This pullover has a striking back: it visualizes the development of global carbon dioxide emissions per capita from 1960 to 2014. The data was published by the World Bank, we visualized it as an area chart and converted it into a knitting pattern.
Although emissions initially fell and stagnated after a peak in 1979, they rose again rapidly from 2002 onwards. Reasons for this increase could be the increased usage of coal as a fuel type during that period and China's entry into the WTO, resulting in a quick expand of manufacturing in the country. Thus, China's emissions also spiked.
In 1960, the global carbon dioxide emissions per capita were 3.099 metric tons. In 2014 it already were 4.981, an about 61% increase. But how relevant is this increase?
CO2 is the biggest long-term driver of global warming. Although gases such as methane have a much stronger influence on the climate, their impact is short-term. While, for example methane remains in the atmosphere for about 12 years, CO2 can remain there for about 500 years until it reaches the deep sea via natural processes. This is the reason why most climate protection efforts are aimed at reducing CO2 emissions.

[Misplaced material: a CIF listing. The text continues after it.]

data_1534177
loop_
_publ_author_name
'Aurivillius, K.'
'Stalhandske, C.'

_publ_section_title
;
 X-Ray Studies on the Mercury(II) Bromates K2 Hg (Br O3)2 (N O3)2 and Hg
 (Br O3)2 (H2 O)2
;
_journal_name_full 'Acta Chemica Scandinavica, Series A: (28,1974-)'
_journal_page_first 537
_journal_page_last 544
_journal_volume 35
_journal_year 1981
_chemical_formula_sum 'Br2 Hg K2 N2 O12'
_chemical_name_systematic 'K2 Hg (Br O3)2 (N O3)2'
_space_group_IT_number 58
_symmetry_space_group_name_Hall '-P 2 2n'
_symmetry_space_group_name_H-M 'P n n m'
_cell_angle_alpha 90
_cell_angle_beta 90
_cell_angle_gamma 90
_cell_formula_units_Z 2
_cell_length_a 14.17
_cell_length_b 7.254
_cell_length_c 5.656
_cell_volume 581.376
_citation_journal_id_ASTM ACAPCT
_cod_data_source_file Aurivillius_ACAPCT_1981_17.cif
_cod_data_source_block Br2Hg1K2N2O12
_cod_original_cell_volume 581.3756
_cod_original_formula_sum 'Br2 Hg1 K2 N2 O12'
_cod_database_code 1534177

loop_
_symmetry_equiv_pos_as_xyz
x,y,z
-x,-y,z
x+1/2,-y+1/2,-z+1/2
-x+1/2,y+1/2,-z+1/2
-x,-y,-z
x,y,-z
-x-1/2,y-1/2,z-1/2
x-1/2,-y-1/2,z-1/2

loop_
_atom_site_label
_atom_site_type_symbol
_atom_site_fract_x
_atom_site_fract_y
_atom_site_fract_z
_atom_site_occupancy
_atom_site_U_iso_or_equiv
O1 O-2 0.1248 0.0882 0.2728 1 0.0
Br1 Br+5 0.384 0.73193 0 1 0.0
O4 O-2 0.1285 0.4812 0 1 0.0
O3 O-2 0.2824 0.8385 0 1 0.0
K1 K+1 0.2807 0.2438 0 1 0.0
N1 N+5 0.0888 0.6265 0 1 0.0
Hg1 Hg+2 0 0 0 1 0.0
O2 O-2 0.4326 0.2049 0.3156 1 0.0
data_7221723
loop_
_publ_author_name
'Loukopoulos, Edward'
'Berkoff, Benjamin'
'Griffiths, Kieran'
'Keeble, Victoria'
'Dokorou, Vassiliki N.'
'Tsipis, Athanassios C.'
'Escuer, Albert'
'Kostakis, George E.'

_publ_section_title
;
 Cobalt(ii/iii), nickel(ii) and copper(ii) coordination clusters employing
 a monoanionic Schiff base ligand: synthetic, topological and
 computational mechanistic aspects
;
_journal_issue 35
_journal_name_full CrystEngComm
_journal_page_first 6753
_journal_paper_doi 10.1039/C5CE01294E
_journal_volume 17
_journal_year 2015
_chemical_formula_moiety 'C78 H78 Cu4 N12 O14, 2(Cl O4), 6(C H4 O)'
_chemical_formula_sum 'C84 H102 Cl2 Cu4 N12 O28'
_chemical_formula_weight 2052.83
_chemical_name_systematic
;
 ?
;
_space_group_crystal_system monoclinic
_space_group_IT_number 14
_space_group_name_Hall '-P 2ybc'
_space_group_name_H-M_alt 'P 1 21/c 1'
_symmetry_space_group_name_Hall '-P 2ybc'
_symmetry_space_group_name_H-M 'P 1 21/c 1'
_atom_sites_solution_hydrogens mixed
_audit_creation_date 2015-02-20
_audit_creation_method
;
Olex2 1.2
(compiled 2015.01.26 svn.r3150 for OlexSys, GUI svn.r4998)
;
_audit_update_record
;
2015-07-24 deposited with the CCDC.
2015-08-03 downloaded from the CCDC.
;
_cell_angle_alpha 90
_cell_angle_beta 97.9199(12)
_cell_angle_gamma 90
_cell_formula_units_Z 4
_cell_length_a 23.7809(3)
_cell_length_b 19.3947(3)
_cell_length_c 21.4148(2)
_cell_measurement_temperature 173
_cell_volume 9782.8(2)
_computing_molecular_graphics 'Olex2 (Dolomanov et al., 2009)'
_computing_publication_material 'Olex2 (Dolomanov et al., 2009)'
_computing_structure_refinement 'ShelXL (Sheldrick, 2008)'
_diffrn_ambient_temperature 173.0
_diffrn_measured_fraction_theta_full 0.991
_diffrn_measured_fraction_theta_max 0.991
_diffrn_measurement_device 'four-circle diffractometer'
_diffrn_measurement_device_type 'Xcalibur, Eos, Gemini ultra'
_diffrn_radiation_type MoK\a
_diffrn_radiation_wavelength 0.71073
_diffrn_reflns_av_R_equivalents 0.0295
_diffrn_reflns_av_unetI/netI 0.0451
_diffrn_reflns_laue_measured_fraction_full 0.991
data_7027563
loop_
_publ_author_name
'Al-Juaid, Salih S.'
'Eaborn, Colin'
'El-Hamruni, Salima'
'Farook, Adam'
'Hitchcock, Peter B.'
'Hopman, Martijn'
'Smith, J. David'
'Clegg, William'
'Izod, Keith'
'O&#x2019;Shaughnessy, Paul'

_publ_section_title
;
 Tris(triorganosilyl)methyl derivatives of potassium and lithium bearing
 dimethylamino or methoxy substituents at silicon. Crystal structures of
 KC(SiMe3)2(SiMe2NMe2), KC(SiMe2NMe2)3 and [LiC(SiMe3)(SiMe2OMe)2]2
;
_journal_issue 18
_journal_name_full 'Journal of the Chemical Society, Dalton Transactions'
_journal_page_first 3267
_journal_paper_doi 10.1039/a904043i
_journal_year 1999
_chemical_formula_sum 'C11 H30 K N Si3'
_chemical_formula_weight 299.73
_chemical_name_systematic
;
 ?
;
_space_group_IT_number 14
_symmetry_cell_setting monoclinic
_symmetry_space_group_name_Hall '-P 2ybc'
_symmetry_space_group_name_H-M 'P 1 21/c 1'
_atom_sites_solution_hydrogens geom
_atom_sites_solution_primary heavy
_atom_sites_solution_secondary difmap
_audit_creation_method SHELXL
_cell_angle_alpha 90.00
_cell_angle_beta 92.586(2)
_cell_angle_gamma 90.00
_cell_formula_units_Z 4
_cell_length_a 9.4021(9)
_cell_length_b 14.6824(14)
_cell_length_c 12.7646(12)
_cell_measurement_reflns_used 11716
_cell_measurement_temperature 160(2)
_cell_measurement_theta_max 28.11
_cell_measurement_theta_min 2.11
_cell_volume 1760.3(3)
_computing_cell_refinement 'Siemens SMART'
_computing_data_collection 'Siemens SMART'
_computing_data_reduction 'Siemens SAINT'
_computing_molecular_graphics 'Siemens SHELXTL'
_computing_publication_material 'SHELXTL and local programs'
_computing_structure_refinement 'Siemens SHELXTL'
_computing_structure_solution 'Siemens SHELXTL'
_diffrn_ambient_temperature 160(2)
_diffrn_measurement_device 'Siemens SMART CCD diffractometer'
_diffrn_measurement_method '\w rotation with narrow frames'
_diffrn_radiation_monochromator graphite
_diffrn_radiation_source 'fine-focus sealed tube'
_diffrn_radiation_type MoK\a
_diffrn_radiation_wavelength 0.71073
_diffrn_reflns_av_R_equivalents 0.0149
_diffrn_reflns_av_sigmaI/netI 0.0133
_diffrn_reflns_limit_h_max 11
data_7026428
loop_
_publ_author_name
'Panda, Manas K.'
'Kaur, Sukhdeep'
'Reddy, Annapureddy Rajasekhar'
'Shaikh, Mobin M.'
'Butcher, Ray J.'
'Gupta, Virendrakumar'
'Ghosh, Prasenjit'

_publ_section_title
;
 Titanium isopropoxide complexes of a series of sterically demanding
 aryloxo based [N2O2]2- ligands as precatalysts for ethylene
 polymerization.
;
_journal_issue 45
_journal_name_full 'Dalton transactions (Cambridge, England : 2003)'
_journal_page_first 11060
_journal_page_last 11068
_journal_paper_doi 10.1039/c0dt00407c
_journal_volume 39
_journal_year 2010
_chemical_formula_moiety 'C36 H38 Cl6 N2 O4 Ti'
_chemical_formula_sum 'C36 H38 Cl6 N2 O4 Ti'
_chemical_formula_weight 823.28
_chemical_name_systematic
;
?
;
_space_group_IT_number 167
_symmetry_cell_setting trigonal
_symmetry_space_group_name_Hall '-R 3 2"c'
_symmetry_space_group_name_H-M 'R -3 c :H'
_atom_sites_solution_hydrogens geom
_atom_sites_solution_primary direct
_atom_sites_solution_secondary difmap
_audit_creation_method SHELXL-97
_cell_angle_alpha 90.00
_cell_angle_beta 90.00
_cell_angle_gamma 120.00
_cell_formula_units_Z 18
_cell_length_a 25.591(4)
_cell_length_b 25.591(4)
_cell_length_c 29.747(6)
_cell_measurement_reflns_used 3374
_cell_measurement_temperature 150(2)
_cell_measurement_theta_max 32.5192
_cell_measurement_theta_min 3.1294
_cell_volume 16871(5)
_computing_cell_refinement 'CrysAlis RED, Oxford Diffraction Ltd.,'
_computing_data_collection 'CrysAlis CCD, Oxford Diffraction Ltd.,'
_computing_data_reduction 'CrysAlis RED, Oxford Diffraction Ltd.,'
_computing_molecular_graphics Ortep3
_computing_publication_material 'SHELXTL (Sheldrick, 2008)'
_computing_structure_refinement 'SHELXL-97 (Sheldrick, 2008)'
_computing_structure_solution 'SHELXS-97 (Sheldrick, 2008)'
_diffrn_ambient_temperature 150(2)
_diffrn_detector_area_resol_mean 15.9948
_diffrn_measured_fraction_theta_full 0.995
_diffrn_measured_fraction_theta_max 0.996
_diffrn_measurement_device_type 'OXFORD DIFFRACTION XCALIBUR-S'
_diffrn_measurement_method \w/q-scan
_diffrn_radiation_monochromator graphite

For the total emissions of a country, both the number of inhabitants and the per capita emissions play a role. Per capita emissions vary widely from country to country, depending on the level of development and nature of the local industry and the lifestyle of the inhabitants. In 2014, the Indian per capita emissions of CO2 were 1.73 tonnes, the German 8.9 tonnes and the US-American 16.5. The international goal is to reduce the per capita carbon dioxide emissions to one tonne. At the moment, we are far, far away from reaching this goal.
To achieve this goal, much must change, our everyday life, our consumption and the industry. More fuel-efficient cars are of little use if we build them bigger and bigger and use them more and more. Everyone should consider what they can do to live more environmentally consciously, but also what they can do to pave the way for changes on a larger scale in economics and politics.
This sweater reminds us to abstain from a coffee in a paper cup, rather to pull a sweater over our shirt than to heat up unnecessarily or to leave the car at home more often. Feel free to check out the data, our code and the knitting pattern on our GitHub page and knit your own pullover!